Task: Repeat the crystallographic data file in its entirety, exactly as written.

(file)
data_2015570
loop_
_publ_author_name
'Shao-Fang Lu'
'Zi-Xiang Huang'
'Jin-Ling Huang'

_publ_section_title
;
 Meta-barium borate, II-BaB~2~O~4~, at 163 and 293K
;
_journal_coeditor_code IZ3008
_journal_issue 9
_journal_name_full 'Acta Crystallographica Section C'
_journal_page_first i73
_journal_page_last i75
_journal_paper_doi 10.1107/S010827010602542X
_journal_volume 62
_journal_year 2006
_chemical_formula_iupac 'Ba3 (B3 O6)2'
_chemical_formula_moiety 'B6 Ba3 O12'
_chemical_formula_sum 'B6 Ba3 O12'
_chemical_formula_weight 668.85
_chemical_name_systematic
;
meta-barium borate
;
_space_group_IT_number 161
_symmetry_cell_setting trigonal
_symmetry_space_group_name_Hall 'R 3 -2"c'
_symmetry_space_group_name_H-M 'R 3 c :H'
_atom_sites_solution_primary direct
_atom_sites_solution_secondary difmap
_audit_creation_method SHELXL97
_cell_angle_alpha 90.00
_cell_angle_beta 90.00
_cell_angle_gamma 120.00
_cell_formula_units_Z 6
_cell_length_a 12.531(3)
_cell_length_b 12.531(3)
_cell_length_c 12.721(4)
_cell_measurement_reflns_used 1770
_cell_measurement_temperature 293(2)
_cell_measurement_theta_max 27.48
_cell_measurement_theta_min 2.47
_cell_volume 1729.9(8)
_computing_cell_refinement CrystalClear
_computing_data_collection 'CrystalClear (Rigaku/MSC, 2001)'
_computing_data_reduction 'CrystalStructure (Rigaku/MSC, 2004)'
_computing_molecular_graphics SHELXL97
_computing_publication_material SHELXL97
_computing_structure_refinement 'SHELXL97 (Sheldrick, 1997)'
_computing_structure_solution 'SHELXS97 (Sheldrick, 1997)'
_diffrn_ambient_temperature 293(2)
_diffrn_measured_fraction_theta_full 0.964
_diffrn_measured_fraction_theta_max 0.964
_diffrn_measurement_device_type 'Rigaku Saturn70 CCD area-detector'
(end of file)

data_2015570
loop_
_publ_author_name
'Shao-Fang Lu'
'Zi-Xiang Huang'
'Jin-Ling Huang'

_publ_section_title
;
 Meta-barium borate, II-BaB~2~O~4~, at 163 and 293K
;
_journal_coeditor_code IZ3008
_journal_issue 9
_journal_name_full 'Acta Crystallographica Section C'
_journal_page_first i73
_journal_page_last i75
_journal_paper_doi 10.1107/S010827010602542X
_journal_volume 62
_journal_year 2006
_chemical_formula_iupac 'Ba3 (B3 O6)2'
_chemical_formula_moiety 'B6 Ba3 O12'
_chemical_formula_sum 'B6 Ba3 O12'
_chemical_formula_weight 668.85
_chemical_name_systematic
;
meta-barium borate
;
_space_group_IT_number 161
_symmetry_cell_setting trigonal
_symmetry_space_group_name_Hall 'R 3 -2"c'
_symmetry_space_group_name_H-M 'R 3 c :H'
_atom_sites_solution_primary direct
_atom_sites_solution_secondary difmap
_audit_creation_method SHELXL97
_cell_angle_alpha 90.00
_cell_angle_beta 90.00
_cell_angle_gamma 120.00
_cell_formula_units_Z 6
_cell_length_a 12.531(3)
_cell_length_b 12.531(3)
_cell_length_c 12.721(4)
_cell_measurement_reflns_used 1770
_cell_measurement_temperature 293(2)
_cell_measurement_theta_max 27.48
_cell_measurement_theta_min 2.47
_cell_volume 1729.9(8)
_computing_cell_refinement CrystalClear
_computing_data_collection 'CrystalClear (Rigaku/MSC, 2001)'
_computing_data_reduction 'CrystalStructure (Rigaku/MSC, 2004)'
_computing_molecular_graphics SHELXL97
_computing_publication_material SHELXL97
_computing_structure_refinement 'SHELXL97 (Sheldrick, 1997)'
_computing_structure_solution 'SHELXS97 (Sheldrick, 1997)'
_diffrn_ambient_temperature 293(2)
_diffrn_measured_fraction_theta_full 0.964
_diffrn_measured_fraction_theta_max 0.964
_diffrn_measurement_device_type 'Rigaku Saturn70 CCD area-detector'